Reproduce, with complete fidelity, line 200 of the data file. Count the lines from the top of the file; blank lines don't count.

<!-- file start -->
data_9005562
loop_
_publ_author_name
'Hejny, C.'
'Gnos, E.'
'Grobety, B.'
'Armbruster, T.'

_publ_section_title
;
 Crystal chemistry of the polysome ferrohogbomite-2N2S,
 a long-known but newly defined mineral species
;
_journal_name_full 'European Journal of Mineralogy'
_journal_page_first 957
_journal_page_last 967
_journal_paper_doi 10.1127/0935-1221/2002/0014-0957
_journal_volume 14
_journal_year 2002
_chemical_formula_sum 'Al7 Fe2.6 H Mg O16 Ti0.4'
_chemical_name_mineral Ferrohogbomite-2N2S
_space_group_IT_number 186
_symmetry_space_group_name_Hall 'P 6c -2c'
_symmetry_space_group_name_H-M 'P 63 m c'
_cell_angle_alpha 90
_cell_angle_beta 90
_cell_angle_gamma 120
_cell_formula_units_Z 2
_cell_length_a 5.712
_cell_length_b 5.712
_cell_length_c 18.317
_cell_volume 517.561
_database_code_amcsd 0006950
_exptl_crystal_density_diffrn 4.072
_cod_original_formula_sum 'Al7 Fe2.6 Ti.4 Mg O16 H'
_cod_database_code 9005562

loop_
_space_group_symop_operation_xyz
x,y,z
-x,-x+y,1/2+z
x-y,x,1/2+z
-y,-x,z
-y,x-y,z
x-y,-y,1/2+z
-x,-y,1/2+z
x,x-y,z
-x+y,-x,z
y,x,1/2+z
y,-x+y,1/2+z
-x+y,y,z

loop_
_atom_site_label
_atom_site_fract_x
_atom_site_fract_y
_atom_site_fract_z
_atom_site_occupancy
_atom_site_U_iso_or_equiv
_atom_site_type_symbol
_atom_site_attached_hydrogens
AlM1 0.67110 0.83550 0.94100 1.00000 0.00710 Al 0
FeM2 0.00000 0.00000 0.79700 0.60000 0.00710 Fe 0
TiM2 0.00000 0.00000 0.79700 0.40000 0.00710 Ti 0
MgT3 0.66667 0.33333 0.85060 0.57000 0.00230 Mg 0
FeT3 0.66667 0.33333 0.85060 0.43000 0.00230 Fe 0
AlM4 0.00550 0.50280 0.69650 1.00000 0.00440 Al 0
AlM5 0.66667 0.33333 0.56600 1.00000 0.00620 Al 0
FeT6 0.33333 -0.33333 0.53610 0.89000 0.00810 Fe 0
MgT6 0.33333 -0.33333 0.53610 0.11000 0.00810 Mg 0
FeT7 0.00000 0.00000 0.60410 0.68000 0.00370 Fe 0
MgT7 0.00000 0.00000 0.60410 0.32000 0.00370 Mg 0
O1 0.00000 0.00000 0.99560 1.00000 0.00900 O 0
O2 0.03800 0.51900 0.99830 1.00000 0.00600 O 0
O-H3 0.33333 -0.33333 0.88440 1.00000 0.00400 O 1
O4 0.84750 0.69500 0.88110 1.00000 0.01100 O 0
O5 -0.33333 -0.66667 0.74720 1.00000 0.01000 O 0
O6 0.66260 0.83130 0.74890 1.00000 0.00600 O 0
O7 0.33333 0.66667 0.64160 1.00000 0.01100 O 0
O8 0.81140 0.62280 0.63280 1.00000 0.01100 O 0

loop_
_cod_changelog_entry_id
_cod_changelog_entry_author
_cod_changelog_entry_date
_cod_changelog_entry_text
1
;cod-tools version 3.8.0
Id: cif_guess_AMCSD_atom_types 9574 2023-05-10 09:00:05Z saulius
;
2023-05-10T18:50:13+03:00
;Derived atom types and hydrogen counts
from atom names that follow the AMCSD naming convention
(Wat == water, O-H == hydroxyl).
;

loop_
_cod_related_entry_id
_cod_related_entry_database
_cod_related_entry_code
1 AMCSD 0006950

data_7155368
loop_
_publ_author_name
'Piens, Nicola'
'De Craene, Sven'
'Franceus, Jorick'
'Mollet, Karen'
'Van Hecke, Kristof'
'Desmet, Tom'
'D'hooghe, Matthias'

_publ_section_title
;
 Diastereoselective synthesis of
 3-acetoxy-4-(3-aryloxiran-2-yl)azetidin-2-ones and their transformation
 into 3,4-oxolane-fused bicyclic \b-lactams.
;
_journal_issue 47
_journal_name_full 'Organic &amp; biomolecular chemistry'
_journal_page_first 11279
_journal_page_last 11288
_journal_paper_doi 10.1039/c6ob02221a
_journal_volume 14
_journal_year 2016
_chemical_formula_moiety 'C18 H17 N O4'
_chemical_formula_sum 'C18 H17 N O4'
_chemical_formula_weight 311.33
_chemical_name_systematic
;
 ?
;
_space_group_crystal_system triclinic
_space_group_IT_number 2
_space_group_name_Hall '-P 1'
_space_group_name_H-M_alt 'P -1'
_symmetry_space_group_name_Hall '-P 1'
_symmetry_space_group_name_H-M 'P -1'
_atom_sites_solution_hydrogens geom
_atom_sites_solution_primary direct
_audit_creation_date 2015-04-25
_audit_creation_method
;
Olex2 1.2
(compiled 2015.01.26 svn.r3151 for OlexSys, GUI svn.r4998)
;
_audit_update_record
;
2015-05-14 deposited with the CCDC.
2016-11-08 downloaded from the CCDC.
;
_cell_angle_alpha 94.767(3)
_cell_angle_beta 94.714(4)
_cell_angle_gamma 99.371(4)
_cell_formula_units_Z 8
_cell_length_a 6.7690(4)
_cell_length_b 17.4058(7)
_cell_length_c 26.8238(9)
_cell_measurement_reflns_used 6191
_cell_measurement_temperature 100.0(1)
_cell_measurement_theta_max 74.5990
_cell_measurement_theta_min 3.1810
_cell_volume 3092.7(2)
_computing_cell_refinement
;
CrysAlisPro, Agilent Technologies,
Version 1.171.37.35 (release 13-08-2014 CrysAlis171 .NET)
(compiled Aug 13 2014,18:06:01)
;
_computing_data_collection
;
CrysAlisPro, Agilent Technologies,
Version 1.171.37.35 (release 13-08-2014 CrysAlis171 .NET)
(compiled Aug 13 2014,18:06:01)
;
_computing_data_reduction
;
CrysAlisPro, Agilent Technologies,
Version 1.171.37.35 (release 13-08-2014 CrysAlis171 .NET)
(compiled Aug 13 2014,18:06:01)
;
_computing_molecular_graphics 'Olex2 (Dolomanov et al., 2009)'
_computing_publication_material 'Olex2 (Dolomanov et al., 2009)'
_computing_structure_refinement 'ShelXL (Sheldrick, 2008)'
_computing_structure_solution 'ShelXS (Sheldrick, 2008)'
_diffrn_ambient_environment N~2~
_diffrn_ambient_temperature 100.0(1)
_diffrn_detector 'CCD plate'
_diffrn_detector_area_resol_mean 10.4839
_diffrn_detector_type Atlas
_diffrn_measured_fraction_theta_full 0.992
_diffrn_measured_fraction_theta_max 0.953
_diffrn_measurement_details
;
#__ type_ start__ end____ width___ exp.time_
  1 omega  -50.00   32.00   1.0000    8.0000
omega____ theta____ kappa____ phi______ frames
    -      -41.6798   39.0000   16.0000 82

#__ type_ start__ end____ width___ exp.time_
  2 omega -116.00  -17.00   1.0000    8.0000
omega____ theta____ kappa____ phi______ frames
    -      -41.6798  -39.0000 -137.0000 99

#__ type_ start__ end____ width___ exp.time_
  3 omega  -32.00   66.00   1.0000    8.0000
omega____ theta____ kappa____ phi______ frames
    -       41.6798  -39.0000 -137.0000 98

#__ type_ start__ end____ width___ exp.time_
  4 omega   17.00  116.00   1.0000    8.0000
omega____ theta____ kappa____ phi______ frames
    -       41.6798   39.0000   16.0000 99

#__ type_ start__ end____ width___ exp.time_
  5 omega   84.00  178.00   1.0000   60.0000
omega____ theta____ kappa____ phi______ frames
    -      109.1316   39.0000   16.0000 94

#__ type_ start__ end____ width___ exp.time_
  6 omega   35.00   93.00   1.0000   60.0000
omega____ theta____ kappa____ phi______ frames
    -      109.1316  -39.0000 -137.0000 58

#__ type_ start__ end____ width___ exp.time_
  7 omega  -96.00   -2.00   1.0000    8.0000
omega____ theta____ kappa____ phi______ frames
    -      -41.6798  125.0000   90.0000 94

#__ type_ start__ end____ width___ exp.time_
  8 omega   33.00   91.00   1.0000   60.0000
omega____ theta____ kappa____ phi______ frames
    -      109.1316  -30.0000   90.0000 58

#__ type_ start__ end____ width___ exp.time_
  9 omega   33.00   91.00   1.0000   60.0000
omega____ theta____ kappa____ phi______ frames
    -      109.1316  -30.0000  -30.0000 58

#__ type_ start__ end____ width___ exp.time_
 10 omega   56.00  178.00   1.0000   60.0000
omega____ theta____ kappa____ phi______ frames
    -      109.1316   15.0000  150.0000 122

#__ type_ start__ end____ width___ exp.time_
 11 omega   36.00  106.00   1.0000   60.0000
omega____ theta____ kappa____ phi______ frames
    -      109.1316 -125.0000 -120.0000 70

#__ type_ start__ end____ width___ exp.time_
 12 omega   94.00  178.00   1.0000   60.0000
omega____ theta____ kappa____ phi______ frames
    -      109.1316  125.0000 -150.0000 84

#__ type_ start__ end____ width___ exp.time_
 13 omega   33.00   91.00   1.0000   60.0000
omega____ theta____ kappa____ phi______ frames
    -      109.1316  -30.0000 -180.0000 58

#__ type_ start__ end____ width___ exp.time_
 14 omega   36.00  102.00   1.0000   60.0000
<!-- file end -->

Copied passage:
    -       41.6798  -39.0000 -137.0000 98